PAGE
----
Results of the DST by Vitek were compared with the AST results obtained by again doing Vitek from colonies grown on subculture plate.

The performance of DST by Vitek as compared with reference (colony) AST by Vitek was expressed in terms of categorical agreement and categorical disagreement according to ISO 20776–2:2007 guidelines.[11] Whenever a test method yielded same susceptibility category as that of reference method, it is said to be categorically agreed. The categorical disagreement was further characterized into minor error (mE), major error (ME), and very major error (VME). When result in one method is intermediate and other method is susceptible or resistant, it is said to be mE. When reference method yields resistant category and test method yields susceptible category, this is called as very ME. When reference method result is susceptible and test method result is resistant, it is said to be ME. Essential agreement for an isolate meant that minimum inhibitory concentrations (MICs) obtained for the test direct blood culture method was within ±1 2-fold dilution of the currently used routine method. All collected data were entered into Microsoft Excel sheet. Analysis of data was performed using SPSS software. Our study was funded by Jawaharlal Institute of Postgraduate Medical Education & Research (JIPMER) Intramural fund.


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Results

One twenty positively flagged blood cultures during the study period were included in the study. For analysis to be valid, a minimum of 30 isolates should be included.[12] So, 60 isolates in Enterobacteriaceae family were included, which comprise 30 Escherichia coli and 30 Klebsiella pneumoniae. Also, 60 nonfermenters were included, with 30 Pseudomonas aeruginosa and 30 Acinetobacter baumannii.

As explained in [Table 1], nonfermenters showed a better categorical agreement of 97.6% compared with Enterobacteriaceae, which showed 97%. Among Enterobacteriaceae, both E. coli and K. pneumoniae showed categorical agreement of 97% each. Nonfermenters behaved in a different way. P. aeruginosa showed an excellent categorical agreement of 99.4%, whereas A. baumannii showed 95.8% which was least among all the four.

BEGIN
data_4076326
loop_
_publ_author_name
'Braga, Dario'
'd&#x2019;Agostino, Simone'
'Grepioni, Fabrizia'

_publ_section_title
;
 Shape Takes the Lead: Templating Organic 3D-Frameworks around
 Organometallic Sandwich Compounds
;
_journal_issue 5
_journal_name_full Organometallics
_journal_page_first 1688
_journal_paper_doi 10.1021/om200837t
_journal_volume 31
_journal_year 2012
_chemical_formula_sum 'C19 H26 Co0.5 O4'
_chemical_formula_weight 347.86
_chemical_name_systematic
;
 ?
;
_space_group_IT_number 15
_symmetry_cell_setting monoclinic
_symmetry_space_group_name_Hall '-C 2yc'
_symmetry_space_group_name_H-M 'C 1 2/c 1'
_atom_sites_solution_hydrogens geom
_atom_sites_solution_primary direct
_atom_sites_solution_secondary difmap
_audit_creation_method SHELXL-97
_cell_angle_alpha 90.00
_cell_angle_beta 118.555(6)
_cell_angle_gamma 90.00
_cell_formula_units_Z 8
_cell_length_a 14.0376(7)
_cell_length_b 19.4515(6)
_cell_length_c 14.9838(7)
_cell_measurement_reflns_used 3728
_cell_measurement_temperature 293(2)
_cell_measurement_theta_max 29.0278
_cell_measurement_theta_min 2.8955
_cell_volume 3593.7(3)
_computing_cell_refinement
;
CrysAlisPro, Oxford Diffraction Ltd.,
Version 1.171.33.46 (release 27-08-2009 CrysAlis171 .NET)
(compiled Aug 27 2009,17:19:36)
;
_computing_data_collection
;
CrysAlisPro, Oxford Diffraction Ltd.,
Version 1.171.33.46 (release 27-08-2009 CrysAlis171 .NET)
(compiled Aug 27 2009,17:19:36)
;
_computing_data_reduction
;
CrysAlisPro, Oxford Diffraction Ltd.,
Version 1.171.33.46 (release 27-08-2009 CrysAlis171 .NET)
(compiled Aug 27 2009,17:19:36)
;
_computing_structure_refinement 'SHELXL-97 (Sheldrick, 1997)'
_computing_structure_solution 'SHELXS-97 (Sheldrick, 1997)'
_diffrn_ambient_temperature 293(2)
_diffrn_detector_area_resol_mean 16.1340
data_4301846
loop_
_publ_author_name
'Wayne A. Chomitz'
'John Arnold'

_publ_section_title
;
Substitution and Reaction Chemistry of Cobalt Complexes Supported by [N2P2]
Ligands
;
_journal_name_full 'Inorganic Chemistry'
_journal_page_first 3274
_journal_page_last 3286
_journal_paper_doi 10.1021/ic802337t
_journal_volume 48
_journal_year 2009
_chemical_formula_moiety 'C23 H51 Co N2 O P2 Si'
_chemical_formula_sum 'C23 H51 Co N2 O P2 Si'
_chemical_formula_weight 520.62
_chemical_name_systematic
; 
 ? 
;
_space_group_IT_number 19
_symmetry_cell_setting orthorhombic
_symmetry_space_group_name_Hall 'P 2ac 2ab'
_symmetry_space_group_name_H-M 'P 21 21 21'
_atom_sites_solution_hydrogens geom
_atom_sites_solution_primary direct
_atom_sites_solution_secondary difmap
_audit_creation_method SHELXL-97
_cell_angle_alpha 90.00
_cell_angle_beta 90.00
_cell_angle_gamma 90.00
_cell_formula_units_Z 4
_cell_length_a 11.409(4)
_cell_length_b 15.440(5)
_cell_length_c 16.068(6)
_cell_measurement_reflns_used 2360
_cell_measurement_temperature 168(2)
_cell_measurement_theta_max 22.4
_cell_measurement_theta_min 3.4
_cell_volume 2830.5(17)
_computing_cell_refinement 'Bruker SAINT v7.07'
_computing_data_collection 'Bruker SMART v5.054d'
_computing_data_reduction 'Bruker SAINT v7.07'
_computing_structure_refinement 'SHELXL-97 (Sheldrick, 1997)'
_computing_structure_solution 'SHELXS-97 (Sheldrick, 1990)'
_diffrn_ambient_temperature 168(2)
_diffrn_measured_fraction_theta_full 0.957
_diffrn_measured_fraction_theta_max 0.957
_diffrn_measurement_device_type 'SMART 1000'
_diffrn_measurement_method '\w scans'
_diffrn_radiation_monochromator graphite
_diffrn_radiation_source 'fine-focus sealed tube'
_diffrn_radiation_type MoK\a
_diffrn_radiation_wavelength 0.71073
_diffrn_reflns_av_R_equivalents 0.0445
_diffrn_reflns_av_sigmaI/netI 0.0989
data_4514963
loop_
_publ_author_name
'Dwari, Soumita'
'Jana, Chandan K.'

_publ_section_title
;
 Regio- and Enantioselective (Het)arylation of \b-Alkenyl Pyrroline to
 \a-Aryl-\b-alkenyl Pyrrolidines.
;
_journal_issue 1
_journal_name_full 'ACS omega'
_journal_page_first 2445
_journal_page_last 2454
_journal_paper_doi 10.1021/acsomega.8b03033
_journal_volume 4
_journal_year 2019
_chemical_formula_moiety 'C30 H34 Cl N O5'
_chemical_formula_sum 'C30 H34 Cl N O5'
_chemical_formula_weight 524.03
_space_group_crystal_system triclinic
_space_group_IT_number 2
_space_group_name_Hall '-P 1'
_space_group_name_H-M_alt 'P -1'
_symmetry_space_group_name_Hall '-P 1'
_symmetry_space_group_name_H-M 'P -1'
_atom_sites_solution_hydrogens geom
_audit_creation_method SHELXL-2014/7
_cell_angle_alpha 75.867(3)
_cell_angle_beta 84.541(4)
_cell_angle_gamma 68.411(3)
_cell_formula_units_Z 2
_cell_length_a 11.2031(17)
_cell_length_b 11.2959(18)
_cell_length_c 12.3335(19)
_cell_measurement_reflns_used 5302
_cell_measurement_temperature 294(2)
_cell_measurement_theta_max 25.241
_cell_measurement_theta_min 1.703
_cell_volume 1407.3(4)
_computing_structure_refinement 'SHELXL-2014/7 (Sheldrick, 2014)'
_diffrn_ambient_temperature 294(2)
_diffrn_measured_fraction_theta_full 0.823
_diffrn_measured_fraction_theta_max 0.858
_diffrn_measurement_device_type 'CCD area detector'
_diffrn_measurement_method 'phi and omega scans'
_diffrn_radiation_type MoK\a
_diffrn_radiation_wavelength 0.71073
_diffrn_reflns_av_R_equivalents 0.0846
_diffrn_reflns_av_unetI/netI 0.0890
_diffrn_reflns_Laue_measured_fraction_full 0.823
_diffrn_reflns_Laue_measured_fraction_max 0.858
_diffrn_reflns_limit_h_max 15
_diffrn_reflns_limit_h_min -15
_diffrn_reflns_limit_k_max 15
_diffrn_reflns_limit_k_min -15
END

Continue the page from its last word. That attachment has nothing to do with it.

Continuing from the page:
Table 1

Performance of direct DST test compared with reference (colony) AST method test by automated VITEK-2 System

Organisms and antibiotic tested

(n*Ab = N)

Categorical agreement, n (%)

Categorical disagreement, n (%) among isolate-antibiotic combinations tested

Essential agreement

Minor

Major

Very major

Total

Agreed

Disagreed

Abbreviations: AST, antimicrobial susceptibility testing; DST, direct susceptibility testing.

Enterobacteriaceae

(60*18 = 1,080)

1048 (97.0%)

16 (1.4%)

12 (1.1%)

4 (0.4%)

32 (3.0%)

1,044 (97.7%)

36 (3.3%)

Escherichia coli

(30*18 = 540)

524 (97.0%)

10 (1.8%)

5 (0.9%)

1 (0.1%)

16 (3.0%)

521 (96.4%)

19 (3.6%)

Klebsiella pneumoniae (30*18 = 540)

524 (97.0%)

6 (1.1%)

7 (1.2%)

3 (0.5%)

16 (3.0%)

523 (96.7%)

17 (3.3%)

Nonfermenters

(60*15 = 900)

878 (97.6%)

19 (2.1%)

2 (0.2%)

1 (0.1%)

22 (2.4%)

878 (97.6%)

22 (2.4%)

Pseudomonas aeruginosa (30*15 = 450)

447 (99.4%)

2 (0.4%)

1 (0.2%)

0 (0.0)

3 (0.6%)

447 (99.4%)

3 (0.6%)

Acinetobacter baumannii (30*15 = 450)

431 (95.8%)

17 (3.8%)

1 (0.2%)

1 (0.2%)

19 (4.2%)

431 (95.8%)

19 (4.2%)

Assessment of categorical disagreement was also done. mE was highest in A. baumannii (3.8%), ME and VME were highest in K. pneumoniae (1.2 and 0.5%, respectively). Essential agreement was 97.1%. P. aeruginosa showed an excellent essential agreement of 99.4%. A. baumannii showed maximum essential disagreement (4.2%) among the isolates tested.

For selective reporting of antibiotics, analysis of DST and AST of individual antibiotics should be done. Among Enterobacteriaceae, most of the antibiotics in the Vitek panel showed an excellent categorical agreement > 95% except piperacillin/tazobactam and nitrofurantoin that showed only 93.3 and 85.0%, respectively. Categorical disagreement was more than acceptable level (> 3%) in mE for amoxicillin/clavulanic acid (3.3%), piperacillin/tazobactam (5.0%), imipenem (3.3%), and nitrofurantoin (13.3%). ME and VME were showing acceptable levels of categorical disagreement (< 3%). Essential disagreement of > 3% was seen in piperacillin/tazobactam (6.7%), imipenem (5.0%), meropenem (3.4%), amikacin (3.3%), gentamicin (3.3%), ciprofloxacin (3.4%), and nitrofurantoin (15.0%) as shown in [Table 2].